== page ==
Cryptology ePrint Archive: Report 2013/554
Formally Proved Security of Assembly Code Against Leakage
Pablo Rauzy and Sylvain Guilley and Zakaria Najm
Abstract: In his keynote speech at CHES 2004, Kocher advocated that side-channel attacks were an illustration that formal cryptography was not as secure as it was believed because some assumptions (e.g., no auxiliary information is available during the computation) were not modeled.
This failure is due to the fact that formal methods work with models rather than implementations.
Of course, we can use formal methods to prove non-functional security properties such as the absence of side-channel leakages.
But a common obstacle is that those properties are very low-level and appear incompatible with formalization.
To avoid the discrepancy between the model and the implementation, we apply formal methods directly on the implementation.
Doing so, we can formally prove that an assembly code is leak-free, provided that the hardware it runs on satisfies a finite (and limited) set of properties that we show are realistic.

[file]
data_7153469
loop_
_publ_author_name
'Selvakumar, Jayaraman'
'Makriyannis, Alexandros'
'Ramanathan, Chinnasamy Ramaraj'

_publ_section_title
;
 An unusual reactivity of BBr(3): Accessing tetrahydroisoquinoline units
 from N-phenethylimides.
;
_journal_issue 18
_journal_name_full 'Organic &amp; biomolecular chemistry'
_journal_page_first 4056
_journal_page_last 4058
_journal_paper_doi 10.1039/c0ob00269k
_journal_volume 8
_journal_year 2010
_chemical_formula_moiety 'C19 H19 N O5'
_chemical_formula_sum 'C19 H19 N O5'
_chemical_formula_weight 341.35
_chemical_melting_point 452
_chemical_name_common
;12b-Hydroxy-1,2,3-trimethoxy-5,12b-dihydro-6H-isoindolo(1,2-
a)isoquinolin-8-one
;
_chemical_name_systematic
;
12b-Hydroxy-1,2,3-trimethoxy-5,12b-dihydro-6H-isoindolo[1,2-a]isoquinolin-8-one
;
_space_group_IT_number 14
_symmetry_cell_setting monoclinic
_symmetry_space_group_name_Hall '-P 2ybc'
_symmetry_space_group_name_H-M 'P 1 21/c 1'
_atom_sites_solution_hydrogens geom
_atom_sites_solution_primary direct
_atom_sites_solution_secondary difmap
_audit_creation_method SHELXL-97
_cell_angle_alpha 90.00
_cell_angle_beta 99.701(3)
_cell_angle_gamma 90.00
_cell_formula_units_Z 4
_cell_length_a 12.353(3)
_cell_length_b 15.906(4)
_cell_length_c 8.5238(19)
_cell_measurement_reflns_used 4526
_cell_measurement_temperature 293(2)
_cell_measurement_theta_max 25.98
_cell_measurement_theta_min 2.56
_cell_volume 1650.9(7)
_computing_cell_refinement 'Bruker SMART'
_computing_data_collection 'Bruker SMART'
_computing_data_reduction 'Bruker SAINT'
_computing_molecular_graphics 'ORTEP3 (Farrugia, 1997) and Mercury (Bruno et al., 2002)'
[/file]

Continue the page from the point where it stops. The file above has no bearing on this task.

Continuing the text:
We apply this technique to prove that a PRESENT implementation in 8~bit AVR assembly code is leak-free.
Category / Keywords: implementation / side-channels, balancing countermeasure, formal methods, symbolic evaluation
Date: received 3 Sep 2013
Contact author: rauzy at enst fr
Available format(s): PDF | BibTeX Citation
Note: This paper is an early draft version of a work presented during the poster session at CHES 2013.
Version: 20130904:142054 (All versions of this report)
Short URL: ia.cr/2013/554
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